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Winter 2009 | Volume 32, Number 1 | Features

Lessons of the Reservation

A Perspective on Reconciliation

By James Schaap

A Navaho Boy
In the last century, Navajo children in North American boarding schools learned that their families and cultural values had little or no worth.
That night on the reservation, Navajo homesteads glittered against the vast reaches of the uncluttered desert landscape. A ridge of mountains to the west was barely visible, and, I’ll admit, for a white man somewhat unsure of himself in Indian territory, I wasn’t feeling at home.

Earlier that night, I’d worshipped in an old church, the very first my denomination had built on the reservation, almost a century ago. We’d brought praise and thanksgiving to God, praying and singing old gospel hymns — in English and in Navajo. Then, along with just a half-dozen members of a large Navajo family, we’d retired to the cool of the church basement.

I was on assignment: Write about elderly Navajo Christians and their relationship to a century-old mission boarding school, Rehoboth, just east of Gallup, New Mexico. For three hours or so, I listened to their stories.

These stories are close to my own heart, my own history. I have in my possession an ancient and tattered Navajo rug, a gift my grandfather, the Rev. John C. Schapp, received many years ago for his service on the “Heathen Mission Board” of the Christian Reformed Church in North America. For a long time, the rug lay on my floor by the washing machine, becoming rather bruised and battered. When I finally recognized what it was, I hung it up on the wall of my study.

For 30 years in the early 20th century, my grandfather, a deeply pious man of God, supervised the Rehoboth boarding school, a school with a deeply troubled past. I am part of this history; it seems to me that all of us are.

In that church basement, the man who had just led our worship confessed to adultery. He told a tearful story about coming to terms with what he had become: too much drink, too many drugs, too much unfaithfulness. I turned to his long-suffering wife. I could tell by her face that none of this was new information to her.

Nearby sat the man’s mother — a wonderful woman, a faithful believer. It was her story I was assigned to write. Navajo people tell me their families are deeply matriarchal, and she is every bit the queen. With 11 children of her own and dozens of grandchildren, she told me that she spends hours each day offering prayers she learned from parents who became Christians at another mission school. People of real faith convey a gravitas that strengthens us all, a glow of hope. In that way, too, she was a queen.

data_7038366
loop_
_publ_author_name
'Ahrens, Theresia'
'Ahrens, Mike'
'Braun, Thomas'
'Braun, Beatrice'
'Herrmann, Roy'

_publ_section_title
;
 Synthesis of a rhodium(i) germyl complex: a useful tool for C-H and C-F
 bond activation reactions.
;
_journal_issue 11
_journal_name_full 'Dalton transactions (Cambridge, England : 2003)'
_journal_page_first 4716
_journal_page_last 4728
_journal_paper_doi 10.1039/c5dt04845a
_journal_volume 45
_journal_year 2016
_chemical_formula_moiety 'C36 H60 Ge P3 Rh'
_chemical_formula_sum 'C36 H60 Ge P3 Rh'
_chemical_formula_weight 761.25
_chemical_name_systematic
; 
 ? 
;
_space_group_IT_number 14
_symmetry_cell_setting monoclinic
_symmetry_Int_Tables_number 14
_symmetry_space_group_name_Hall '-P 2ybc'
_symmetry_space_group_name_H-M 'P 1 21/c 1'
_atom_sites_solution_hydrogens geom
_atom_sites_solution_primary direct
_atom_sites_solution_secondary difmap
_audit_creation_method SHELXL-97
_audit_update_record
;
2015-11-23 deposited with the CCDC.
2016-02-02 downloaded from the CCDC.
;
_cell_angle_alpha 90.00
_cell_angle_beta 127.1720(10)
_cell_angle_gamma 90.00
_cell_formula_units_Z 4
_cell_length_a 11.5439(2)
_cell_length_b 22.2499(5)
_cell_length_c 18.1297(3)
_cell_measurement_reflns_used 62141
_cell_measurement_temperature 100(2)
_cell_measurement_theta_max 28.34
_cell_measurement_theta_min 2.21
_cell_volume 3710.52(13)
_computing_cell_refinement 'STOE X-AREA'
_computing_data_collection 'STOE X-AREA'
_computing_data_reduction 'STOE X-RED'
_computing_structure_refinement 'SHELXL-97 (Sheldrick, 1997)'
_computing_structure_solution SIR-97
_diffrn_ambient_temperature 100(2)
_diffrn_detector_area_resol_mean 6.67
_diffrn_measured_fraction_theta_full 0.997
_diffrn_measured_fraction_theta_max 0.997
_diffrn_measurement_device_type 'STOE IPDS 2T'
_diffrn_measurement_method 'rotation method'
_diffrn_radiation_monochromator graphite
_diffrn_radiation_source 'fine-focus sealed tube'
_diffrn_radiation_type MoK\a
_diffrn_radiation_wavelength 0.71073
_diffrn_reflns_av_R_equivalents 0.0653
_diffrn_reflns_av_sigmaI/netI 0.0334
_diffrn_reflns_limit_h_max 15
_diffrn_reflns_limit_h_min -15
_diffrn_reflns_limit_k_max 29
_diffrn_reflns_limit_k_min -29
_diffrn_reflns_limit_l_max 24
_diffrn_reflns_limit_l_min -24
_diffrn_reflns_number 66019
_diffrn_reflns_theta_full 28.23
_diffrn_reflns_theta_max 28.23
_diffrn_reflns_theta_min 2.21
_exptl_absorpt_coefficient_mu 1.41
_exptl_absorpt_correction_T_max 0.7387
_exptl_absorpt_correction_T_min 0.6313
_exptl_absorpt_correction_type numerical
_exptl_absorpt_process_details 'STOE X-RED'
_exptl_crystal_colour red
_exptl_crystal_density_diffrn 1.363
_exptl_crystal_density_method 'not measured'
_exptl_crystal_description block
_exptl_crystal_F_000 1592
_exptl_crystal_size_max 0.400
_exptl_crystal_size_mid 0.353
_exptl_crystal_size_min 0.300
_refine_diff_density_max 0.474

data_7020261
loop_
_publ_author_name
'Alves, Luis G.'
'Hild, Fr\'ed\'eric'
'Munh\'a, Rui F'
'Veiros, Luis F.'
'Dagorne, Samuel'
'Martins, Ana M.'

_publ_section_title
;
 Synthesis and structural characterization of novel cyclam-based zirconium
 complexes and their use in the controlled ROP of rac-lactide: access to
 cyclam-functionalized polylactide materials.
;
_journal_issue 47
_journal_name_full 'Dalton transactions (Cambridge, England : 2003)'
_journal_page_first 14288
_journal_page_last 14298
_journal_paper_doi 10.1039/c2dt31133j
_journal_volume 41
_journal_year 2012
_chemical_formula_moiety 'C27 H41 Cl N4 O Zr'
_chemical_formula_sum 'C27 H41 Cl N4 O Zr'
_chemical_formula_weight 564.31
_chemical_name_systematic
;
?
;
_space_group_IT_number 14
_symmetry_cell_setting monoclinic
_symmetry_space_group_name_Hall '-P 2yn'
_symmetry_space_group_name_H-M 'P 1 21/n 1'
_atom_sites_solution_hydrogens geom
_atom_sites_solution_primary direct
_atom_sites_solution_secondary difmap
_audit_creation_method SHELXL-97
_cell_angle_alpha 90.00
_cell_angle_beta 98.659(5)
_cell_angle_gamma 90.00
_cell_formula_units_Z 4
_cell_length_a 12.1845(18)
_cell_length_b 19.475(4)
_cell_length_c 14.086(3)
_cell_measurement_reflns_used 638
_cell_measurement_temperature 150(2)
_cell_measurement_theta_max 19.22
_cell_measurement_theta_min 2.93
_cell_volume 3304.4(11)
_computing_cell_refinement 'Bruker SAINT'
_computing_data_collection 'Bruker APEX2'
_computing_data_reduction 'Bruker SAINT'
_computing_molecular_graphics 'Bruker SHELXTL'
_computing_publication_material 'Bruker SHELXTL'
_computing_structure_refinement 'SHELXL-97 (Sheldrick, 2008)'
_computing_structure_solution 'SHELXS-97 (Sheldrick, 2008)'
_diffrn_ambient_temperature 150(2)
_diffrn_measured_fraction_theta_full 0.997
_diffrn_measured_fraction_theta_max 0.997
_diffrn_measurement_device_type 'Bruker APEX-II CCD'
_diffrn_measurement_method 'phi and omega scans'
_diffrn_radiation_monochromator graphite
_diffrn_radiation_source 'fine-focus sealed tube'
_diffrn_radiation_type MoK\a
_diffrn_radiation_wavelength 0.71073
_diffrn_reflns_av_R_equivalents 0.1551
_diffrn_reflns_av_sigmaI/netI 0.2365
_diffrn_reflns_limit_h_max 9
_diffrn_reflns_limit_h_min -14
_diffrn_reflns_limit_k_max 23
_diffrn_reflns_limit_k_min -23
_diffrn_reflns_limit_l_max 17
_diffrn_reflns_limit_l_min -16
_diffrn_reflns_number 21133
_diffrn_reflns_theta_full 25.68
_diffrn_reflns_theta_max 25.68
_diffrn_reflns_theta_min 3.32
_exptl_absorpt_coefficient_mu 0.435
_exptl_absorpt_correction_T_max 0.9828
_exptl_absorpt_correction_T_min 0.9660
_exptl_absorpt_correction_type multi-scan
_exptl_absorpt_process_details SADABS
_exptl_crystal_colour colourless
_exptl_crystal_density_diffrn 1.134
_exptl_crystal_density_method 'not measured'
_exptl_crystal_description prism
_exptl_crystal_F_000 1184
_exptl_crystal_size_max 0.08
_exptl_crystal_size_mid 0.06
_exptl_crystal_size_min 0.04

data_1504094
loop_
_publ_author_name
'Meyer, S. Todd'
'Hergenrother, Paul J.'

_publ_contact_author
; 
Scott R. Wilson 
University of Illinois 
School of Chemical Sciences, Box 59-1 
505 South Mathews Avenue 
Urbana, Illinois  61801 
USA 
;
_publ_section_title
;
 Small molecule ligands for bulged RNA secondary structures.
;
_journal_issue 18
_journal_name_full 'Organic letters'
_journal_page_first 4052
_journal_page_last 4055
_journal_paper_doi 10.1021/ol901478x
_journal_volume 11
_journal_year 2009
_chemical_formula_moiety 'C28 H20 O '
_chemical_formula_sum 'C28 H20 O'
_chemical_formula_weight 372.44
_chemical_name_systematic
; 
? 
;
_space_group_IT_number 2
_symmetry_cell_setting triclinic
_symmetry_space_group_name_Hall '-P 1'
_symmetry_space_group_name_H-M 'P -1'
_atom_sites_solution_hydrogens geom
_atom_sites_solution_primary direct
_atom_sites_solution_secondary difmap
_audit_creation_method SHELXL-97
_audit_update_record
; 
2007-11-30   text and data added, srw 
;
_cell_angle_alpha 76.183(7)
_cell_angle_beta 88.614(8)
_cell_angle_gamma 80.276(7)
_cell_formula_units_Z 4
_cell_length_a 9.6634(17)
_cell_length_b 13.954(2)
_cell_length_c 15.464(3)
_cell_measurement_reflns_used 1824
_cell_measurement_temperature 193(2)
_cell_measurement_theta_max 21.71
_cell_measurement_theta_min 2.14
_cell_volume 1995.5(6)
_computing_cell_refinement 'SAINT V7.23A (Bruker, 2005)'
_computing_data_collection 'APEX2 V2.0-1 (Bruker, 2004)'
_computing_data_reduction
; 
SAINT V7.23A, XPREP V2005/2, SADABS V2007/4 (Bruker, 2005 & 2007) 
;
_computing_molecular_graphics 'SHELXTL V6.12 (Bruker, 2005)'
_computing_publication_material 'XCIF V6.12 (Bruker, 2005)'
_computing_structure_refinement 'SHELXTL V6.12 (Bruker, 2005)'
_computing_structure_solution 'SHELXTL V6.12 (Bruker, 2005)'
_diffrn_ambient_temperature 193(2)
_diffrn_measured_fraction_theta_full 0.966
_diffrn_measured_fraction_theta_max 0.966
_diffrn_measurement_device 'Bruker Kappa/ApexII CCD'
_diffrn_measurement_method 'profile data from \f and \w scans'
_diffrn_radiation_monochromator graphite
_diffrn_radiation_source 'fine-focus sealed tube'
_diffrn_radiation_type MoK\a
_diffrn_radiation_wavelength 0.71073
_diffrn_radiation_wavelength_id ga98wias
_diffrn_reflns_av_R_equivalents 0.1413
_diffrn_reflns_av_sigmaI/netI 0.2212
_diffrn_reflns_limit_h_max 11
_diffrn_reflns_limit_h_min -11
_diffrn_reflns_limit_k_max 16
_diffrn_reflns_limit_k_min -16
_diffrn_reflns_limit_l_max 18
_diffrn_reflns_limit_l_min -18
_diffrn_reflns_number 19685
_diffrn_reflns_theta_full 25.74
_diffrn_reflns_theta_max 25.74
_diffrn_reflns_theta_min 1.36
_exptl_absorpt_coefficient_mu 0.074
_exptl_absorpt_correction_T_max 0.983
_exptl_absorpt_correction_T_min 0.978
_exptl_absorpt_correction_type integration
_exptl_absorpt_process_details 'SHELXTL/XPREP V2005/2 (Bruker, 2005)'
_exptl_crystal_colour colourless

This family’s stories of hard-fought lessons of faith were real and heartfelt. A blessing.

Still, it was dark when I left the church, and I felt my own foreignness, and maybe just a bit of the hurtful legacy of my own people.

Anglo Christians like me are discovering that the story of any North American Indian boarding school, no matter how righteous in intent, cannot be told in triumph or joy. Such histories are heavily burdened with pain.

One prominent Navajo leader, a Rehoboth graduate, reminded me that the attempt to teach Native people a new way of life carried an unmistakable corollary: Indian kids learned, even if it was never stated, that their culture of origin — in this case, the Navajo way of life — had to be completely left behind. They were told that the values they had learned, and the families that had raised them, were essentially worthless.

The dominant white culture — good Christian people, many of them — demanded that young Native people “assimilate” through the boarding schools. But they didn’t. They couldn’t. And yet those young people could not go back to their own Native world and be welcomed, either. They didn’t belong anywhere. While many remain grateful for the education they received, and the Christian gospel they discovered, in the boarding schools, they also know that they were wronged.

Today, we call it a kind of abuse: cultural abuse. The Bible calls it sin.

A few miles away, up on the ridge, flashing lights streamed through the darkness and smoke wafted across the four-lane highway. Something was burning. I couldn’t make out exactly what was on fire; it seemed to be someone’s reservation home.

I almost cried. I’d just come from a three-hour testimony where people praised the Lord’s unconditional love. I’d been in the presence of people who struggled to reconcile Christ’s message of love and the wrong that had been done to them by Christians. I’d been in the presence of a woman who’d taken her lost husband back more than once, and an older woman who recounted her daily prayers for all of her own. In the thick fog of smoke from that burning home, as I watched emergency lights hop-scotch through traffic, I thought of the immense price of human failure, of sin — all of ours. Mine, too, in fear and trembling, as an Anglo whose own God-fearing people, even a pious grandfather, had done terrible wrong in God’s name.

Grace is always sufficient. But I shuddered to think how all of us — sheep on and off the reservation — have gone astray. That we can be forgiven simply takes my breath away.

Somehow all of our failings, all of that grace, is a story tightly woven in the tattered Navajo blanket, my grandfather’s, that hangs here on my wall, miles from the reservation.

James SchaapJames Calvin Schaap is the author of several books, including Sixty at Sixty: A Boomer Looks at the Psalms; Things We Couldn’t Say, the Biography of Diet Eman, a Jewish Rescuer; CRC Family Album, a History of the Christian Reformed Church in North America; and the novels Romey’s Place and Touches the Sky. He has been teaching literature and writing at Dordt College, Sioux Center, Iowa, for more than 30 years.

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